Is It Me Or Is Something “Off” With Will And Jada’s Parenting?

June 1, 2014  |  

When I think about my future children I picture open-minded mini-me’s who aren’t afraid to look at life differently and question everything that’s presented to them.  They’ll defeat gender stereotypes, read the writings of Kahlil Gibran and maybe even write music or learn how to play an instrument unlike myself who gave up on anything that closely resembled math. We’ll talk about sex and intimacy openly and I’ll encourage them to be individuals.

So when I see the public criticize Will and Jada Smith’s liberal approach to parenting now teenagers Willow and Jaden, I almost want to jump to their defense and encourage parents everywhere to loosen up and consider more progressive parenting styles.  But how far is too far?

I believe parents have the very challenging responsibility of preserving their children’s childhood without sheltering them or blatantly lying to them about the real world. I’m torn because I don’t see myself talking about storks when my children ask how babies are made and I want them to know full and well that when it comes to Christmas they don’t have to impress some stranger in a red suit with good behavior, they have to impress me.  But at the same time, that world of fantasy and make believe is essentially what childhood is all about.  Children have their whole lives to worry about their appearance, following rules and thinking about the world critically, but only a very short time to think every noise on the roof on December 24th could be reindeer or that the pain of losing a tooth directly equals payment from a fairy.

It’s no secret that Willow and Jaden Smith are edgier and seemingly more confident than most adults.  My mom wouldn’t let me perm my own hair until I was 15 or 16, and at 12 Willow completely shaved her’s off.  Parents everywhere weren’t in agreement with what seemed like a such a mature move and it was one of the first time’s Jada’s parenting skills were the subject of any backlash.  But her response in many ways made sense:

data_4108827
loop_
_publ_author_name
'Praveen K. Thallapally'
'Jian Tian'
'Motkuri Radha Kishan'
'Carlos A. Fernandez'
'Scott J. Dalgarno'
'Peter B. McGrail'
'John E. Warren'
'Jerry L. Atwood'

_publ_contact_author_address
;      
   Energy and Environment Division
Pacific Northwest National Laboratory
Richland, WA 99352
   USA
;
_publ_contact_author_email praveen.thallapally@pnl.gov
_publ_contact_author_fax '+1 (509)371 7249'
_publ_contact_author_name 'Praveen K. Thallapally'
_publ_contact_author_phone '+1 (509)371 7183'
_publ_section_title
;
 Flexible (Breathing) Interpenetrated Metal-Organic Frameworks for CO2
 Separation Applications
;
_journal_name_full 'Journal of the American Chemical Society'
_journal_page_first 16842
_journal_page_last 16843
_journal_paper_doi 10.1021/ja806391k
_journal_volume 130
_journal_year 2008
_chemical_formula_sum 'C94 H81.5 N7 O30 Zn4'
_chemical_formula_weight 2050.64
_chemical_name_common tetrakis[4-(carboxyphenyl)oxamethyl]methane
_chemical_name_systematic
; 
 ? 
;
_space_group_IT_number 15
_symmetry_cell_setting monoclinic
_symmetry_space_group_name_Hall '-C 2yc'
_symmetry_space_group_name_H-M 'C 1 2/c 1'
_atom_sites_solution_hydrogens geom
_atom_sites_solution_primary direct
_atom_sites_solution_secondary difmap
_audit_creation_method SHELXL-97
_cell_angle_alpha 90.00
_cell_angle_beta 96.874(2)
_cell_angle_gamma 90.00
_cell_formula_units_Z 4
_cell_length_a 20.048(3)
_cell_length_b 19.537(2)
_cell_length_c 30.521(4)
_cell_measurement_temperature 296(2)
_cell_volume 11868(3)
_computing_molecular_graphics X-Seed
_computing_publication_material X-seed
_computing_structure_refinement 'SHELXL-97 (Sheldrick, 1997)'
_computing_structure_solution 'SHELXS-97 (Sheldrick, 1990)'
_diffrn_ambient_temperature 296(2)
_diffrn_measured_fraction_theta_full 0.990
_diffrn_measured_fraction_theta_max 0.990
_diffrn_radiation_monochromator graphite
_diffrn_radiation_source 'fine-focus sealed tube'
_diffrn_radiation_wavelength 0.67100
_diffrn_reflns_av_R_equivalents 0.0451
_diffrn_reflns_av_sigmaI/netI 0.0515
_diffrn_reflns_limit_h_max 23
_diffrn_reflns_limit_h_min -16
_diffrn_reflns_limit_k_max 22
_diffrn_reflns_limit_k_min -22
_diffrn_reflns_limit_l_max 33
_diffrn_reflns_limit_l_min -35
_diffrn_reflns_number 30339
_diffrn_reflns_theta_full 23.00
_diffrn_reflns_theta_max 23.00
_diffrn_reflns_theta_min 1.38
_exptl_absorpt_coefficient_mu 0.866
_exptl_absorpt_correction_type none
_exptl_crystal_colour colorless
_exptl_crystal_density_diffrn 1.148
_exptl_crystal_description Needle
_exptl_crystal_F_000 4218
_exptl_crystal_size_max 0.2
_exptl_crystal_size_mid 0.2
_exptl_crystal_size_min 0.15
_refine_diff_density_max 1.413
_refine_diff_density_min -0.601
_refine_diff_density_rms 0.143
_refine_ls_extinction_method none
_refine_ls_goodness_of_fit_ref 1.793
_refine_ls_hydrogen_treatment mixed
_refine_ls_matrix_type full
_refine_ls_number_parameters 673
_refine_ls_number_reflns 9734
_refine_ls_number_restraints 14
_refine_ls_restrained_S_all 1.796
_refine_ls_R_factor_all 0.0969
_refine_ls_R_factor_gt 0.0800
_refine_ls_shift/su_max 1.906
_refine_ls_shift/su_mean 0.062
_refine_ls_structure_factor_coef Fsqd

“The question why I would let Willow cut her hair, first the ‘let’ must be challenged. This is a world where women [and] girls are constantly reminded that they don’t belong to themselves — that their bodies are not their own, nor their power or self-determination. I made a promise to endow my little girl with the power to always know that her body, spirit and her mind are her domain.”

Her husband, actor Will Smith was in agreement stating to Parade magazine shortly after:

“When you have a little girl, it’s like how can you teach her that you’re in control of her body? She can’t cut my hair but that’s her hair. She has got to have command of her body.”

I’m all for empowering your children to advocate and think for themselves, but I think a parent’s first responsibility should be to protect their children.  The truth is as parents, we’ve been around a lot longer than our children and we owe it to them to show them how the world works first, before we encourage them to challenge it.